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America-Another Wonderful Day for Killing

  1. SpanStar profile image61
    SpanStarposted 4 years ago

    Teen chills Australian baseball player because they were bored.

    How long, how many deaths is it going to take before America pulls its head up out of the sand?

    What morals, ethics are being taught to anyone to where we are not consistently seeing insane murders and acts of atrocities?

    Sitting on our hands and every time one of these situations comes up we singled it out and proclaim we don't have a problem-America Has a Very Serious Problem!

    http://video.foxnews.com/v/261909316800 … 4913880001

    Columbine, Movie theater killer, Stand Your Ground Law, College Text Shooting, Oklahoma City bombing

    Just how many more do I have to list that a blind man can see America has A Problem with Death.

    1. profile image0
      Brenda Durhamposted 4 years agoin reply to this

      Yes it does.
      But no more than any other Country.   And much less than some.

      Take comfort in knowing that America still has its legal justice system in effect (well.....as much as it can be in effect with the leaders it has currently!)      Our justice system at the very least does hold murderers and terrorists responsible.   Unlike some other Nations whose government allows beheadings and other executions in the streets with no one held to responsibility for it.

      1. Zelkiiro profile image95
        Zelkiiroposted 4 years agoin reply to this

        And a hell of a lot more than every other industrialized first-world country.

        1. profile image0
          Brenda Durhamposted 4 years agoin reply to this

          That's debateable I think.
          But anyway,   it does no good to criticize a Nation for the actions of a portion of its citizens UNLESS as I said the Nation condones their actions and ignores justice for them.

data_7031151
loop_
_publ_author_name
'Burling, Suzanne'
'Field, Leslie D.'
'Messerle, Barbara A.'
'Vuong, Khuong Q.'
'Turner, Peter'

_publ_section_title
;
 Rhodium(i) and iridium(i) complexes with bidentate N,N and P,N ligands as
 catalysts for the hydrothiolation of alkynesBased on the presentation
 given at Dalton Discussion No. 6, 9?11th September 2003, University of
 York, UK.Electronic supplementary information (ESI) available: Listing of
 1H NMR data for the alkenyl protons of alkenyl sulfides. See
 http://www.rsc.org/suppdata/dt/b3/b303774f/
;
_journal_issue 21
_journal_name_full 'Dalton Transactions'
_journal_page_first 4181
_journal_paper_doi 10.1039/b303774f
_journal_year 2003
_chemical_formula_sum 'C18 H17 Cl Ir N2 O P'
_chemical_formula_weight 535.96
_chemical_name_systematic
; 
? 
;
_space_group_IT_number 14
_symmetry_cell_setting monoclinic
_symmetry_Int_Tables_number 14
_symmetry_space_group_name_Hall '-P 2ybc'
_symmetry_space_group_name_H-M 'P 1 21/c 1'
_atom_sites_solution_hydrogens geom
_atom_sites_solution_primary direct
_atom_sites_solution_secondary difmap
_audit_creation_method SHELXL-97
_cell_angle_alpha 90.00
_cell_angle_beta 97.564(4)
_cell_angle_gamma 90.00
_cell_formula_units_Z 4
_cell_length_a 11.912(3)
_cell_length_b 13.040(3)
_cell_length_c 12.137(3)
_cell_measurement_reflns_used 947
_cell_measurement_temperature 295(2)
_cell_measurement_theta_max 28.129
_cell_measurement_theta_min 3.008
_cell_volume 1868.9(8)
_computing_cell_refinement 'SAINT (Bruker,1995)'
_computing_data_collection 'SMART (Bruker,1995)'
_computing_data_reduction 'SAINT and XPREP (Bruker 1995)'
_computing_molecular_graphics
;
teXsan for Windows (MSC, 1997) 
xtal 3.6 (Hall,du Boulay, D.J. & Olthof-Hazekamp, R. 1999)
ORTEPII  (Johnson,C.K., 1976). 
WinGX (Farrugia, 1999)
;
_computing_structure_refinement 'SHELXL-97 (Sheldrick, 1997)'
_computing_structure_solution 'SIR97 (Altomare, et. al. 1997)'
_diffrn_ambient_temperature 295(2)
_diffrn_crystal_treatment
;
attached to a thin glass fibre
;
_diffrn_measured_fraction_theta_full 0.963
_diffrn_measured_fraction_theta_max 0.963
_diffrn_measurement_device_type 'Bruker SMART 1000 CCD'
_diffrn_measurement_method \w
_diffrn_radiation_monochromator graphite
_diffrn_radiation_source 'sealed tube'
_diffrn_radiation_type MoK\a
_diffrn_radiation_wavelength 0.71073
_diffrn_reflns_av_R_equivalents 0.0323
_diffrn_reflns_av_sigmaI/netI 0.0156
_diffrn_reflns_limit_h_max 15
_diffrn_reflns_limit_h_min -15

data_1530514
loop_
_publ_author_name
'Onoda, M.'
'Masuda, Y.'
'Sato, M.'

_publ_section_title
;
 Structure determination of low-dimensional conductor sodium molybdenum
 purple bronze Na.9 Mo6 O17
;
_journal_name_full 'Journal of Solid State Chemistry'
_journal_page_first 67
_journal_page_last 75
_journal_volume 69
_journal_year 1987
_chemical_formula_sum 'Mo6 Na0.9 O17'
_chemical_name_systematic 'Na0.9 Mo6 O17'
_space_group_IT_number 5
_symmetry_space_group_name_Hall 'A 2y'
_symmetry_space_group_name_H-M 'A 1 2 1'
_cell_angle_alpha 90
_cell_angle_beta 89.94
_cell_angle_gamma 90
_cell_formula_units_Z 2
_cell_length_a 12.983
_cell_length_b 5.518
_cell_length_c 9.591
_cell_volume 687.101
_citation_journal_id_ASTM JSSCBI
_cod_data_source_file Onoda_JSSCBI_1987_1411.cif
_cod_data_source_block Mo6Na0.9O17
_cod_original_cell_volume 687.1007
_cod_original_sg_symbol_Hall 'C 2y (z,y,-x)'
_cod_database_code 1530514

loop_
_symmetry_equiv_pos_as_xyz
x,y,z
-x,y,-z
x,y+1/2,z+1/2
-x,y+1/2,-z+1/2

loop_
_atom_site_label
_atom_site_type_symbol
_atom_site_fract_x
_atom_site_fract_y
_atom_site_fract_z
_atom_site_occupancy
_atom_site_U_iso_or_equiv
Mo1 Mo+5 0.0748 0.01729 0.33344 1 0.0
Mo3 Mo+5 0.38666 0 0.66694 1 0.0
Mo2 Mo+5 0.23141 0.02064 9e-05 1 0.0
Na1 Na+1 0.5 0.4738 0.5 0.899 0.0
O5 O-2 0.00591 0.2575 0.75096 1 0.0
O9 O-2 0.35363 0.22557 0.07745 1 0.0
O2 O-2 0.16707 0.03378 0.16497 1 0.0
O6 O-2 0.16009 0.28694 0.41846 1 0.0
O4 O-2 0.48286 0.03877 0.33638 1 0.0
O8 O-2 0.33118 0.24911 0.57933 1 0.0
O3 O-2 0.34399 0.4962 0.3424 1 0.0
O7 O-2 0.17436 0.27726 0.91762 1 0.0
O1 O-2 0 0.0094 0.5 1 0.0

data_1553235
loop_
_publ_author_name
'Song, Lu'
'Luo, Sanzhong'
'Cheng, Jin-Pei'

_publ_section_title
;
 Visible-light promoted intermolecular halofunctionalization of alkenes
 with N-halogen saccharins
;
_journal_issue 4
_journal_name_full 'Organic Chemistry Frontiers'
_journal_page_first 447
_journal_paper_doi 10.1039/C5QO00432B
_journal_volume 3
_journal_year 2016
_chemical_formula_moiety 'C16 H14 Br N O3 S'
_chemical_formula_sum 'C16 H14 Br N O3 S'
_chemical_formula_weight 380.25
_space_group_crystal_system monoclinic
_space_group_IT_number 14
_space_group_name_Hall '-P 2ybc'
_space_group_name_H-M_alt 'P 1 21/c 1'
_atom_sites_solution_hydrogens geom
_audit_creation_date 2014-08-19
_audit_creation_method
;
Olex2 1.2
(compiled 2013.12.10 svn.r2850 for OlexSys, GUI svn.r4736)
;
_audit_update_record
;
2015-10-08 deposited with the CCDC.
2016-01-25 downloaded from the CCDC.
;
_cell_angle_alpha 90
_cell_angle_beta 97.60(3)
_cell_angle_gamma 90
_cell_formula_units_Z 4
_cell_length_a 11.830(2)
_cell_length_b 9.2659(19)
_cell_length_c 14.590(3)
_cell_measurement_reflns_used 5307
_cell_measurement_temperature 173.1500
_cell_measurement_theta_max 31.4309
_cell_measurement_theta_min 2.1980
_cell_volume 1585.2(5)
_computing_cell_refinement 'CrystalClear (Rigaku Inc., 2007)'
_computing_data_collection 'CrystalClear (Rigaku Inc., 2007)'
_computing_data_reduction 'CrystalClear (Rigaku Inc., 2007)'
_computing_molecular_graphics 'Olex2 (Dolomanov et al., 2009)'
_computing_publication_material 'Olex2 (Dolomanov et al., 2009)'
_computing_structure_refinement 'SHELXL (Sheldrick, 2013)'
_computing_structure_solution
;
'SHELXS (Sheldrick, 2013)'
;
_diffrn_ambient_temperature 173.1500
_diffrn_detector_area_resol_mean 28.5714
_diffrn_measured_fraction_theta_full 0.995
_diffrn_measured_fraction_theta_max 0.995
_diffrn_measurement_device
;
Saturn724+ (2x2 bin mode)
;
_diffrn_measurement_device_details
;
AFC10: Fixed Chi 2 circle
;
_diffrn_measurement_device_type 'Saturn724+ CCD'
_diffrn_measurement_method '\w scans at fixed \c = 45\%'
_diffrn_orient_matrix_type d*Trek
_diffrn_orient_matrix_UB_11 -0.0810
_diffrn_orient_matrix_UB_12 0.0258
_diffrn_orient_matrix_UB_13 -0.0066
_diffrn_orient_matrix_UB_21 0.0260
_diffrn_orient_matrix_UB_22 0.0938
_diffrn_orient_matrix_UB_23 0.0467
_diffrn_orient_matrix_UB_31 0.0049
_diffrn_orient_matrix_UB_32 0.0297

Human nature goes far astray sometimes.    There are always gonna be Americans (just like in any Country) who commit heinous crimes etc.

    2. rhamson profile image75
      rhamsonposted 4 years agoin reply to this

      Everybody seems to want to fix the problem after the fact. These "bored" teens have a history no one knows at this time. Where they raised to respect others and value life even if it is not their own. It our fault as parents who raise the little darlings in a protected and fault free environment. The schools teach the children whatever is easiest is the best way and reward them accordingly. When the children get into trouble with the law we hire the best legal team we can find to get them off. What do you teach someone who has not felt the consequences for their actions? Trying to get a child to understand at the end of their upbringing that until then had no connotations other than it was not their fault is too late. I never was able to show any of my children by somebody else's mistakes not to do the same thing. They had to learn by their own punishment not to do the thing that they were being admonished for. This incident was in the making from a very early age for these bored teens.

      1. SpanStar profile image61
        SpanStarposted 4 years agoin reply to this

        You make a number of relevant points. In this country it would appear that America has taken away the ability to discipline one's own children. The idea of standing a child in the corner is going to some how set them on the road of the straight and narrow seems to be an illusion.

        In my growing up I had a number of beatings (that's right I didn't say spankings) and what a shock that I haven't turned out to be a homicidal maniac. If change is to take place there must be sacrificed and consequences serious enough to be considered.

        1. rhamson profile image75
          rhamsonposted 4 years agoin reply to this